Who pays if the cold weather from the polar vortex damages your home or car?

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Who pays if the cold weather from the polar vortex damages your home or car?

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A polar vortex is putting parts of America in a deep freeze this week. Experts say there are a few things you can do to stay safe and decrease your risk of hypothermia and frostbite.
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As millions of households emerge from sub-arctic temperatures spun from the polar vortex, many people may find their property hasn’t come through unscathed.
Busted pipes, cracked windows, damage from fallen branches, roof collapse and ice damming are among the many types of house damage caused by extreme cold, ice and snow.
The good news is that your homeowner’s insurance will include most winter-related damage to your home, according to Jim Whittle, chief claims counsel at American Property Casualty Insurance Association (APCIA), an industry trade group.

Israel Montelongo, a University Of Wisconsin Milwaukee student, from Delevan, WI. Works to shovel out his car on North Oakland Avenue just north of East Hartford Avenue in Milwaukee on Wednesday, Jan. 30, 2019. The National Weather Service in Sullivan issued it’s first wind chill warning in five years, as schools, businesses and governments announced closures. A polar vortex is funneling extremely cold air from the North Pole right into Wisconsin. Milwaukee and southeastern Wisconsin were being hit head-on by the polar vortex Wednesday morning. The temperature was minus 18 degrees and the wind chill was minus 46 in Milwaukee. Wind chills hit minus 51 in Sheboygan, minus 50 in Waukesha and minus 47 at Timmerman Field in Milwaukee early Wednesday, according to the National Weather Service.  (Photo: Mike De Sisti, Milwaukee Journal Sentinel via USA TODAY Network)

Any damage to your car depends on what type of coverage you carry. And renters are at the mercy of their landlord’s insurer for any damage done to the structure of their rental property.
Here’s how it shakes out:
Polar vortex tips: Extreme cold: Why your house is popping and how to prevent your windows from cracking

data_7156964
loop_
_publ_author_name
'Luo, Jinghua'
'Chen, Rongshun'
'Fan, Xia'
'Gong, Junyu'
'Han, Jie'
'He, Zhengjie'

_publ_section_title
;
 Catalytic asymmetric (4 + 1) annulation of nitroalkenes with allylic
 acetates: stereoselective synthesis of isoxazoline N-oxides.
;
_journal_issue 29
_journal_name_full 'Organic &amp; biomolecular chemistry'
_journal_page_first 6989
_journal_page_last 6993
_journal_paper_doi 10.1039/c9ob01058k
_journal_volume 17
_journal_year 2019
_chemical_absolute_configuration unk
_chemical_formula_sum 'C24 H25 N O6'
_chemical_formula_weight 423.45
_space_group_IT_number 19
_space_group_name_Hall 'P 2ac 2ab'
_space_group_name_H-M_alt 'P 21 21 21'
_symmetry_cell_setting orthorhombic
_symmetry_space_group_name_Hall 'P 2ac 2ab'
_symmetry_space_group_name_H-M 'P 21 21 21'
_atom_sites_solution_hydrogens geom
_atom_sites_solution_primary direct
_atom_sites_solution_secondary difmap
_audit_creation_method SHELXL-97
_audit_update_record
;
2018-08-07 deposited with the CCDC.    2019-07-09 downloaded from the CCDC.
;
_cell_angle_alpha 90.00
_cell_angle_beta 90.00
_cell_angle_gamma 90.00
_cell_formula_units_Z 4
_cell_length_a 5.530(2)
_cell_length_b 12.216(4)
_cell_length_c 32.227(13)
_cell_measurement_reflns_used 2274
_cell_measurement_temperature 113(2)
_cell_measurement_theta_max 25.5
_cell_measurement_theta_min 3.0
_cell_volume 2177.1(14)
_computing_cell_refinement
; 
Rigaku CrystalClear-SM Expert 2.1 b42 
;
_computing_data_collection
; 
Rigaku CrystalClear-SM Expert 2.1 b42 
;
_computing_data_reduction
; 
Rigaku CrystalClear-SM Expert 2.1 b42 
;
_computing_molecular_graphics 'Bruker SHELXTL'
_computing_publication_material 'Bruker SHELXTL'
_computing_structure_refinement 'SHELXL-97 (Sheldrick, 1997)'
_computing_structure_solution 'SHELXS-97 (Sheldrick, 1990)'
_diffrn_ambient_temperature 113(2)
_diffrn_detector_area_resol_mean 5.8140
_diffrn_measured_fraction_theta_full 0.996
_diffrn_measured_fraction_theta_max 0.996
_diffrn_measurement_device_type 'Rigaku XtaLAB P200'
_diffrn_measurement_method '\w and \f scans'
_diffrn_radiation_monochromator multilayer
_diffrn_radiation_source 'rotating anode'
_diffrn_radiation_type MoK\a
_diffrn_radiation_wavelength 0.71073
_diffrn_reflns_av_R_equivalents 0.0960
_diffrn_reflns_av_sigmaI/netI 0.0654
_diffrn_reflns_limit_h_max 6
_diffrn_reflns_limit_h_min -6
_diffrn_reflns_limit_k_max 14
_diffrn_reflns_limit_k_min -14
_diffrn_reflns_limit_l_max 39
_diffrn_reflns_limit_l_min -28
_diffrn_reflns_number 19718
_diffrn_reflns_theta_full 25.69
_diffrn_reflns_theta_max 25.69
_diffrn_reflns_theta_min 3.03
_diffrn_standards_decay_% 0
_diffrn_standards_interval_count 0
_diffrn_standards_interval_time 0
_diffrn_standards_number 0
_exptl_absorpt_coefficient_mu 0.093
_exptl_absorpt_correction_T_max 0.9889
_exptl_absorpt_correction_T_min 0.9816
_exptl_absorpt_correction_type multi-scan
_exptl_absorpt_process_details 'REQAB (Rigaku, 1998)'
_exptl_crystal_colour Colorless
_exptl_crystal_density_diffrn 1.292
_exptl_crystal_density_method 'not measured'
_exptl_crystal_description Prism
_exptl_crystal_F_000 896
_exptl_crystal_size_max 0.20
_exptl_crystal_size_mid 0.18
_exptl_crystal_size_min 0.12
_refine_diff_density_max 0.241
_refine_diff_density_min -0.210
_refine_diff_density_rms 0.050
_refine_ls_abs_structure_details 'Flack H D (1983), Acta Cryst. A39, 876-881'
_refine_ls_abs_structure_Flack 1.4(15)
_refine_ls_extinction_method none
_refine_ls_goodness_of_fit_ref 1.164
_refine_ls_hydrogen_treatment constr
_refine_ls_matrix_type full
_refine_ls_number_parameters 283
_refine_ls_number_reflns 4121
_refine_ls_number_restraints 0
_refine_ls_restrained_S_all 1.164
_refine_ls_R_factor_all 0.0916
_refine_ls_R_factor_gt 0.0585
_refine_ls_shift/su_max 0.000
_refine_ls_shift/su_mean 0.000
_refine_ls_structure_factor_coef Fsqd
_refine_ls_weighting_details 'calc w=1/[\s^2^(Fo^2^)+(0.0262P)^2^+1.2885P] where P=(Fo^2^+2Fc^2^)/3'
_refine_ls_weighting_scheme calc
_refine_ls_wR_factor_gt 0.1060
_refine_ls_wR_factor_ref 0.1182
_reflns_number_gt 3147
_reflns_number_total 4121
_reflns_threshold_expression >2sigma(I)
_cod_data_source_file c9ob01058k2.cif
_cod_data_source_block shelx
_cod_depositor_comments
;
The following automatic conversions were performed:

Homeowner’s insurance
As long as there are no signs of “obvious neglect,” homeowner’s insurance has you covered for most winter-event damages, says Whittle. It still helps to try to prevent them in the first place.
When it comes to burst frozen pipes, a common cold-weather occurrence, it’s possible your insurance covers only the damage but not the replacement of the actual pipe, Whittle says. Your insurer may also require proof that you took steps to prevent those freezing pipes, according to the Insurance Information Institute.

If you have any extra-valuable items in your home – such as an expensive piece of art – you may need a rider or endorsement to cover the additional cost of replacing that item.
Auto insurance
While 49 out of the 50 states require auto liability coverage, many states don’t require comprehensive or collision insurance, the two types of coverage that will help pay for winter-related damage to your car.
Winter and your car: How often should I start my car and let it idle in cold weather? Answer: Don’t.
Comprehensive coverage comes in handy if an icy tree branch cracks the windshield of your car, while collision takes care of your car’s damage if it skids off an icy road into a ditch. Most leased cars and those financed by a loan require both types of coverage, but check your policy to make sure.
It also helps to take extra steps to protect your car from the cold, too.

Renter’s insurance
Renter’s insurance largely covers three areas, Whittle says. “It’s about liability if someone slips and falls on property, it’s the contents and the inside of property,” he says. That means your renter’s insurance may cover the replacement of sheet rock inside your apartment, but structural damage is paid by the landlord’s insurance.

What to do
If your property sustains damage during the polar vortex, act quickly. Snap photos of the damage and start a claims process right away, either by calling your insurer filing one online or by mobile app.
“In events like these there will be lots of people in your situation,” Whittle says. So, you want to get your claim in early.
Take steps to prevent further damage. For instance, cover broken windows or holes in the roof with tarps to keep moisture from coming inside. Don’t start any work until the damage has been inspected by your insurer or you’ve received the green light to do so from them. Above all, be safe, Whittle says.
“You don’t need to take a blow torch to the iced over gutters because you think it’s a problem. We’ve seen people do this,” he says. “They think they’re engaging in self-help, but then they end up setting their house on fire.”

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An arctic blast in Wisconsin causes boiling water to instantly freeze into snow cloud.
USA TODAY

 

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